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in every possible point of view, than another argument of equal importance arrests in its turn the public attention, and the many bright and valuable hints struck out in the course of its predecessor are disregarded ; and, like meteors rather than stars, they cease to exist the moment they cease to shine.

In the metaphor here adopted, we have considered the better sort of those compositions, which, under the appellation of Pamphlets, burst forth upon the public, on every new object of inquiry, as stars ; which, for the purpose of concentrating their rays into a more durable, as well as convenient, focus for observation, we propose to collect and combine together into distinct volumes, like so many constellations, by means of which these guides through the obscurity of transient opinions will be made mutually to reflect their light upon each other, and form a body of splendor not easily to be either dissipated or extinguished. • The general assemblage of these groups ;-the stellar sphere wherein those of any lustre will all find their place as they successively arise on the

horizon of literature, in allusion to their popular denomination, we style

THE PAMPHLETEER,

and we claim to ourselves the merit of originality in the production of a system calculated to exalt the erratic luminaries of the day into the consequence of fixed stars; and, without any change of their relative magnitudes, to give them the advantage of permanence. All that we propose is to project them upon a scale of typographical uniformity proportioned to their several longitudes ; and thus to comprize our asterisms within due and nearly equable limits, as well for the symmetry of the arrangement as the convenience of the observer.-We may add that, although circumstances may compel them to describe equal areas in unequal times, the periods of their emersion shall be regularly adjusted to the existing masses of their component phænomena.

Such is the theory which we now offer to the curious and scientific part of the public; and we confidently flatter ourselves that, as we shall spare no

exertions, so we shall neither be found to fail in the practice, nor have reason to lament any deficiency of encouragement.

But, like all other new theories, our's, we are well aware, must expect at its outset to meet with many objections. Its novelty, however, we presume to think indisputable; ils singularity also can hardly, with any propriety, be questioned, as • it resembles none of the periodical productions of the press. From Magazines and Reviews it differs in all its essential features-neither imitating the miscellaneous and chaotic confusion of the first, nor the analytical and judiciary processes of the last. It will present all the most accredited and best written pamphlets upon all subjects, as they are published, but without compression or mutilation ; and it will also open its repository to original compositions (under the exercise of our own judgment as to their merit) where circumstances of economy, or any other consideration, may induce a writer of competent skill to instruct or entertain his contemporaries without incurring the risk of loss on the publication ; and, in this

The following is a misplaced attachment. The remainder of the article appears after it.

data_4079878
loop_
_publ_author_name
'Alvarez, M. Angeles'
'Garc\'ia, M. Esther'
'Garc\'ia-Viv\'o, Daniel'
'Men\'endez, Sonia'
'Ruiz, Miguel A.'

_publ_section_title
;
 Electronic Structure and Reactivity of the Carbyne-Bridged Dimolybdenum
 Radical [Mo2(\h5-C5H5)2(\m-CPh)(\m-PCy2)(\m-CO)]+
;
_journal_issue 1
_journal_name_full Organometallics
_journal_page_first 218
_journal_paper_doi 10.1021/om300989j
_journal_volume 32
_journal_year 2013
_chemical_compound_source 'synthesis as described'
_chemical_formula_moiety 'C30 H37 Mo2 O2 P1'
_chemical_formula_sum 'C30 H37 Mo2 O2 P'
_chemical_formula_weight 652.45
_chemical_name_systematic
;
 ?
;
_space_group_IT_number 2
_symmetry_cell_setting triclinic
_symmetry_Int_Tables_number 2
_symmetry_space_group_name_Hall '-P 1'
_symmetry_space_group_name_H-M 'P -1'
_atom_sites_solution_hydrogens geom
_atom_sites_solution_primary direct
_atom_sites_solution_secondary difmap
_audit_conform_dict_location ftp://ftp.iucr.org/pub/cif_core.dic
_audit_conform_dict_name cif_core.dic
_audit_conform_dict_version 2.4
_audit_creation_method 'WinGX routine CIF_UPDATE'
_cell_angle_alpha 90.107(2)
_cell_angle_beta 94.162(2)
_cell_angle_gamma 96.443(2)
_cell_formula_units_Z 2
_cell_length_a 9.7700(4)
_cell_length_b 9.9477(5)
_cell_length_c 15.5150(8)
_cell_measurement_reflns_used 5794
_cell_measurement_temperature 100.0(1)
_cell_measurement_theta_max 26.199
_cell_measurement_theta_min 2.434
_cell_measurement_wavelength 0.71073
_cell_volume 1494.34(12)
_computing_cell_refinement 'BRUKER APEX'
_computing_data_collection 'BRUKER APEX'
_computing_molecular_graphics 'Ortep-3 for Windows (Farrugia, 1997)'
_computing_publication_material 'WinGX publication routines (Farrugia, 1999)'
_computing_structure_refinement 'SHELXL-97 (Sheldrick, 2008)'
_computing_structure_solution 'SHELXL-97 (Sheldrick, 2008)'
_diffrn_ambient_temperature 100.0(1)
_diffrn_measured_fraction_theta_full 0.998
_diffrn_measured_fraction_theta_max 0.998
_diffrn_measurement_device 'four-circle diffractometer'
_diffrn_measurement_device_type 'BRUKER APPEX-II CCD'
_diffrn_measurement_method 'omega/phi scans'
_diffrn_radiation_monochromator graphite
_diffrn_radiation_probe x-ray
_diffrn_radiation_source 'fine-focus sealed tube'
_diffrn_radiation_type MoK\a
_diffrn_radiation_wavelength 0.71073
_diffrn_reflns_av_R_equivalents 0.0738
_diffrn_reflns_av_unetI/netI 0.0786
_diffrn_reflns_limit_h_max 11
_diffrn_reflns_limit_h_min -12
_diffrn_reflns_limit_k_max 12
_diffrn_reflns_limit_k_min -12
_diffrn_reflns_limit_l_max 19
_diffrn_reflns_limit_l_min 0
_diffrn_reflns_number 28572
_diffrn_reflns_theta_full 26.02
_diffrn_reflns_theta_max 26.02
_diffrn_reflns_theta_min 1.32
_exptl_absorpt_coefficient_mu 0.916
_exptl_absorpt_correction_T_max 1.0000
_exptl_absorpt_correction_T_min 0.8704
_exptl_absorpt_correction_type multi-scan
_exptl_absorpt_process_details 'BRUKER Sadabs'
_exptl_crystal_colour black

way, we shall gladly, but not blindly, accommodate the diffident as well as the prudential.

· Every man of information is aware of the avidity with which old libraries are ransacked to furnish an occasional volume of this description : - to instance only the Harleian Miscellanies – What a mine of political and other incidental knowledge is there laid open, which, like ore in the bowels of the earth, lay till then undistinguishable amid the trash and rubbish with which it was blended. But even the discovery of a treasure like this serves only to reproach us with the loss of so much more that is now utterly irrecoverable. It is but a mineral sample for the show-glass compared to the metallic abundance of the hidden matrix that produced it. The omission, however, of some means in former ages, whereby to preserve from oblivious obscurity in a compact and collective shape, the diversified labors of the pen as they severally emerged into light, argues at least for the originality of the proposal with which we now come forward, and, if not allowed to be absolutely new, it must, at any rate, be acknowledged as untried.

Yet, while we venture thus decidedly to plume ourselves both on the novelty and usefulness of our scheme, we would not be thought preposteTously to have blinded our own eyes against the possibility of all objections. We admit there may be many: but such as we have actually heard, we shall here candidly recount, and studiously endeavour to counteract.

It may be said then, that our selection is, perchance, partial or ill-judged ; that the variety of copies, included in a single volume, will distract the attention of the reader, or retard his progress to information on any particular subject ; that, to force upon a purchaser four or five Pamphlets which he does not want, as the sole means of furnishing himself with one he may desire to see, is to levy an unreasonable tax upon his purse through the medium of his curiosity.—To all which we can only reply--that the first objection assumes what may be said of all Reviews and all Collections; the Reader must give us credit for some qualifications for the office we have undertaken; and, in the language of a tradesman, we hope our Customers will have no reason to be

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